3. To create a switchback (double-run) stair: move the mouse in the direction of the first run for the desired number of risers. Click to complete the run. Move the mouse to the starting point of the next run and click to start. Move the mouse in the direction of the second run until Revit reads “0 remaining” risers. Click to complete the stair. Finally, click the green check mark.

4. Create Openings in Floors. In the Project Browser, double-click on a floor plan. Window the entire model to select it. On the Ribbon: Modify | Multi-Select > Selection > Filter. Uncheck all selection categories except Floors.

5. Next, on the Ribbon: Modify | Floors > Mode > Edit Boundary. Then, on the Ribbon: Modify | Floors > Edit Boundary > Draw, choose Boundary Line. Use the Draw tools (and other tools as needed in the Modify panel) to draw the required boundaries. When complete, on the Ribbon: Modify | Floors > Edit Boundary > Mode, click the green check mark to complete the sketch.

Step-by-Step: Revit Tutorial / Basic Building Shell + Floors

This tutorial assumes that you have a basic building design sketched out and ready to model in Revit. The tutorial also assumes that you have some approximate knowledge about the site contours immediately adjacent to the building.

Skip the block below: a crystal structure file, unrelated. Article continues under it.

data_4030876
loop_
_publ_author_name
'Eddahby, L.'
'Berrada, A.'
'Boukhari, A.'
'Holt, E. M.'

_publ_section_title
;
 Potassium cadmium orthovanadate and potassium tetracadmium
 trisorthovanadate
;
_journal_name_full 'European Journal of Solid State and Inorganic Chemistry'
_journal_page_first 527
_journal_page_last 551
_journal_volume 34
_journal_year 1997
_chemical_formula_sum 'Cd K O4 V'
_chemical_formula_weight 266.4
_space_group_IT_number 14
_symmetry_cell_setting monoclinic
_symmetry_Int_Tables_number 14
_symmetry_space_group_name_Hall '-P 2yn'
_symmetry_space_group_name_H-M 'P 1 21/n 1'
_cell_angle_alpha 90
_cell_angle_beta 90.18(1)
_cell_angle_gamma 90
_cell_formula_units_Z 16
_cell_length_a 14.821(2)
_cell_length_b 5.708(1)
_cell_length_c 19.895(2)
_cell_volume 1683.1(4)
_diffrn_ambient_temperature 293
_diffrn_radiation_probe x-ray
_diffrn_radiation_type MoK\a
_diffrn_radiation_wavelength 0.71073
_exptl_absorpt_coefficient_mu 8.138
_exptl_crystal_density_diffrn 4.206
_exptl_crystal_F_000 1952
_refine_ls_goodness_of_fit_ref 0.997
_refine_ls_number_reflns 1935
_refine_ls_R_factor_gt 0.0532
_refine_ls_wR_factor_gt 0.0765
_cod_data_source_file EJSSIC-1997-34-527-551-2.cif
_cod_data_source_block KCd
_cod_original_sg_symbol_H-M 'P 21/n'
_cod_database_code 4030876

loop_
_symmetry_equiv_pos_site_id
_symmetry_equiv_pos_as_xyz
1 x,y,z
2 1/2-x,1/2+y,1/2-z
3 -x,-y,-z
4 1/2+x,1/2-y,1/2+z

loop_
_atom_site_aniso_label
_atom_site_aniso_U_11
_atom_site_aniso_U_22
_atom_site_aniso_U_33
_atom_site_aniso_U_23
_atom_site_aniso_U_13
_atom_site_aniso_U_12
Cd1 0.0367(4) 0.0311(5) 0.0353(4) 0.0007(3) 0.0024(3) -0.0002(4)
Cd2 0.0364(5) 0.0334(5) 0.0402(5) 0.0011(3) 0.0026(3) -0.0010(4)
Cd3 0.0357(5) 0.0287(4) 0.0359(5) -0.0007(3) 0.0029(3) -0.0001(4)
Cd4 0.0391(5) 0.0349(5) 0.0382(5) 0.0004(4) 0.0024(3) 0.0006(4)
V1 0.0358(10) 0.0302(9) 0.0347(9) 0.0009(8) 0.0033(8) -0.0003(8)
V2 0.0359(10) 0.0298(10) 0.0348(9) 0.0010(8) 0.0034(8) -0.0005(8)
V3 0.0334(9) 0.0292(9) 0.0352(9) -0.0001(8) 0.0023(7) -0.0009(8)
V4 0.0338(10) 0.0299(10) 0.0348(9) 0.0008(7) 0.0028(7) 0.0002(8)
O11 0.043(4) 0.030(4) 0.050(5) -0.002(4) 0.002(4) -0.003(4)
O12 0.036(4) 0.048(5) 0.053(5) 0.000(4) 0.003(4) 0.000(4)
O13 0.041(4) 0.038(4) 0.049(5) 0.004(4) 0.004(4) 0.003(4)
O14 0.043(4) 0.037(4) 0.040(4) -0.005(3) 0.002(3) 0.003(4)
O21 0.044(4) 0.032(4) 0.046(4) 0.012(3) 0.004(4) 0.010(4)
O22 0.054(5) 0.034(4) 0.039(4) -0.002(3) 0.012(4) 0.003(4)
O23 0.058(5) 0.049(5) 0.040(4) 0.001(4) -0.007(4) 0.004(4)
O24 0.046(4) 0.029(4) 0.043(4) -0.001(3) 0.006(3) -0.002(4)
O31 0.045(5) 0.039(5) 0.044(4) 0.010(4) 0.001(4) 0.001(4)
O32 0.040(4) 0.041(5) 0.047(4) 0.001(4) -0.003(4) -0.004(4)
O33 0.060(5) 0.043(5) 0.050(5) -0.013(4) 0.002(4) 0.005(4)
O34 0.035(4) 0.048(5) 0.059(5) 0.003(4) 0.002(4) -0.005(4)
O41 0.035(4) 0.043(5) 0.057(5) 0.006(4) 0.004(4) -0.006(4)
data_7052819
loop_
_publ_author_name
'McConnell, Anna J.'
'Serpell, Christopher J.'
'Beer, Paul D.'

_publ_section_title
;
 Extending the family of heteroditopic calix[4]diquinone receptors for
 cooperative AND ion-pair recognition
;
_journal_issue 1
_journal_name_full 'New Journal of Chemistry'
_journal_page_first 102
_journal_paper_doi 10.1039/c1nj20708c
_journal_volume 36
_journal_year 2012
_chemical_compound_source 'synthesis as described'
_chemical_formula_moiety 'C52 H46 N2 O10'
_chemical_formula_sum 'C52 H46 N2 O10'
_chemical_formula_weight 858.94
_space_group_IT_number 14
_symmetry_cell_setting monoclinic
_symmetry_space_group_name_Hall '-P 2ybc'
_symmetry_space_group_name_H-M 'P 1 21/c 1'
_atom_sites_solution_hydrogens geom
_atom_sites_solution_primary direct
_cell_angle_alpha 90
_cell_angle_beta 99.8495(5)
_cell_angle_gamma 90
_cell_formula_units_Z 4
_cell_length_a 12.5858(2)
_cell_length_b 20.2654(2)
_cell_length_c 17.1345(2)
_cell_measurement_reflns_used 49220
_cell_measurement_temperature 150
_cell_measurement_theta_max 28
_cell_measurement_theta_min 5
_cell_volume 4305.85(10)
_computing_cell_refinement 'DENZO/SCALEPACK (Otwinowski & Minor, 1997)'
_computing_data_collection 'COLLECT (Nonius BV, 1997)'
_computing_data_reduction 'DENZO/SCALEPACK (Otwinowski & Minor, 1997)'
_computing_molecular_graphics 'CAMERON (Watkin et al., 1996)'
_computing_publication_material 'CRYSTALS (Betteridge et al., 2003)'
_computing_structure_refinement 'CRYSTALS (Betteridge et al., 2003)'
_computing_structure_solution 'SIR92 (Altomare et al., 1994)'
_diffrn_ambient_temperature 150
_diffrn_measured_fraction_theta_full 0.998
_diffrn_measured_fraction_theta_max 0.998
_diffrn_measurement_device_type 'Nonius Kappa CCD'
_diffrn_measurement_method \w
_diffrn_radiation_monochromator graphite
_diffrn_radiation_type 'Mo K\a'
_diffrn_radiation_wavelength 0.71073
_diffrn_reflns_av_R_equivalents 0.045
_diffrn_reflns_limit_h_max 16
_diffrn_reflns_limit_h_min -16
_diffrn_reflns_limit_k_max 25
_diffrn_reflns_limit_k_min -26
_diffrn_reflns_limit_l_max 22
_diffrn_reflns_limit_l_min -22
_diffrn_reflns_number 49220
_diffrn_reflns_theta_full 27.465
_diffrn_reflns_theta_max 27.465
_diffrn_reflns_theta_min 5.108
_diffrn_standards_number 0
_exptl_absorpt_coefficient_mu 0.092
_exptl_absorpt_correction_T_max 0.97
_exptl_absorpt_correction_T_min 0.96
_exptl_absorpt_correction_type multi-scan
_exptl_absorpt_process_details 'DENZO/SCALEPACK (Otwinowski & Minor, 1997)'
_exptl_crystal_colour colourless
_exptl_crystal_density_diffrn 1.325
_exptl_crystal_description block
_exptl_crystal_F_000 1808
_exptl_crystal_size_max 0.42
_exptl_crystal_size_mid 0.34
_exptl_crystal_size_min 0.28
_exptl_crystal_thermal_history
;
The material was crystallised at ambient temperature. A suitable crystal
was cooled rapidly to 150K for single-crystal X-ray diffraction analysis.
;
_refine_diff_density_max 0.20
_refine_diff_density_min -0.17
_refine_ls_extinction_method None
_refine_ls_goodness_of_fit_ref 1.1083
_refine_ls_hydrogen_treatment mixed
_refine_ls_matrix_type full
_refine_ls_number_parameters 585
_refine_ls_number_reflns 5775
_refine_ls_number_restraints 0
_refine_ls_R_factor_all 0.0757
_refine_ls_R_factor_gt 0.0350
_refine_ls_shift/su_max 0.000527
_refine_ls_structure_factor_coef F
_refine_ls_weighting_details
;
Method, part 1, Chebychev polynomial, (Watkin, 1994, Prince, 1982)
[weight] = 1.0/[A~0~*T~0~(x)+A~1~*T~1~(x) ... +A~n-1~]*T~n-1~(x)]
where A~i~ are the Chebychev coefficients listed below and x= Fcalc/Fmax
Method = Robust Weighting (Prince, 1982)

1. Create a New Project using the Architectural Template.

revit_03_01

2. Sketch the plan of exterior walls. On the Ribbon: Architecture > Build > Wall (or type WA). On the Properties Palette, choose a wall type. You can always change this later, so you might begin by choosing Basic Wall — Generic — 6″. On the Options Bar, for Location Line, choose Finish Face: Exterior. Make sure the Chain option is selected. Click point by point, proceeding counterclockwise around the plan, until the sketch is complete. Click esc to end the command.

3. Make any adjustments for unique walls. For example, if one wall is thicker than most, select it (using the Modify tool) and choose a different wall type from the Type Selector (at the top of the Properties Palette). If you want to create a completely unique wall type, click Edit Type in the Properties Palette. In the Type Properties dialog box, click Duplicate. Give the new wall type a name (such as Generic — 18″). Under Type Parameters, click the Edit button next to the Structure parameter. Change the Thickness to 18″. Click OK. Finally, click OK to exit the Type Properties dialog box.